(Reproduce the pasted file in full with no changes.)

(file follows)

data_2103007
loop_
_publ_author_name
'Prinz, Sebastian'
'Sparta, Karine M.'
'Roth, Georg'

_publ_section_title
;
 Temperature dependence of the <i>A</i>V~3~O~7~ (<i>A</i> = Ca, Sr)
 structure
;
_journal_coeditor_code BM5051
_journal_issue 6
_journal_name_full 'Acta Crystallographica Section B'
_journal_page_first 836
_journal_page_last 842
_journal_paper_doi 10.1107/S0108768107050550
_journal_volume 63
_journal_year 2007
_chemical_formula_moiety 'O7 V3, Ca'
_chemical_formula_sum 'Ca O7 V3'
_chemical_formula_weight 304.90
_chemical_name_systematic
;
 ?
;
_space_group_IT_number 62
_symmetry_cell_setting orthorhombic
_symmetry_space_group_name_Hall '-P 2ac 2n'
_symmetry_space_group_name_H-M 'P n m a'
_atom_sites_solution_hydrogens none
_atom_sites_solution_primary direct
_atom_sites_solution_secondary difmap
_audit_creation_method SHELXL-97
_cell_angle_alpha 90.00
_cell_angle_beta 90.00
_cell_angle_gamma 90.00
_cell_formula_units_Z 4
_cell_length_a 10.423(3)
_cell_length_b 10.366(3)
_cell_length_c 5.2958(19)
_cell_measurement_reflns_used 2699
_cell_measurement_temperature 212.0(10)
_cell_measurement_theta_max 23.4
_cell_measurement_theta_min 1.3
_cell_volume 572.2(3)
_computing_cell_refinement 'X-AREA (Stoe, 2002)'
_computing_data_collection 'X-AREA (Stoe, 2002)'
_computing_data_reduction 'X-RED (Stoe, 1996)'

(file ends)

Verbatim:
data_2103007
loop_
_publ_author_name
'Prinz, Sebastian'
'Sparta, Karine M.'
'Roth, Georg'

_publ_section_title
;
 Temperature dependence of the <i>A</i>V~3~O~7~ (<i>A</i> = Ca, Sr)
 structure
;
_journal_coeditor_code BM5051
_journal_issue 6
_journal_name_full 'Acta Crystallographica Section B'
_journal_page_first 836
_journal_page_last 842
_journal_paper_doi 10.1107/S0108768107050550
_journal_volume 63
_journal_year 2007
_chemical_formula_moiety 'O7 V3, Ca'
_chemical_formula_sum 'Ca O7 V3'
_chemical_formula_weight 304.90
_chemical_name_systematic
;
 ?
;
_space_group_IT_number 62
_symmetry_cell_setting orthorhombic
_symmetry_space_group_name_Hall '-P 2ac 2n'
_symmetry_space_group_name_H-M 'P n m a'
_atom_sites_solution_hydrogens none
_atom_sites_solution_primary direct
_atom_sites_solution_secondary difmap
_audit_creation_method SHELXL-97
_cell_angle_alpha 90.00
_cell_angle_beta 90.00
_cell_angle_gamma 90.00
_cell_formula_units_Z 4
_cell_length_a 10.423(3)
_cell_length_b 10.366(3)
_cell_length_c 5.2958(19)
_cell_measurement_reflns_used 2699
_cell_measurement_temperature 212.0(10)
_cell_measurement_theta_max 23.4
_cell_measurement_theta_min 1.3
_cell_volume 572.2(3)
_computing_cell_refinement 'X-AREA (Stoe, 2002)'
_computing_data_collection 'X-AREA (Stoe, 2002)'
_computing_data_reduction 'X-RED (Stoe, 1996)'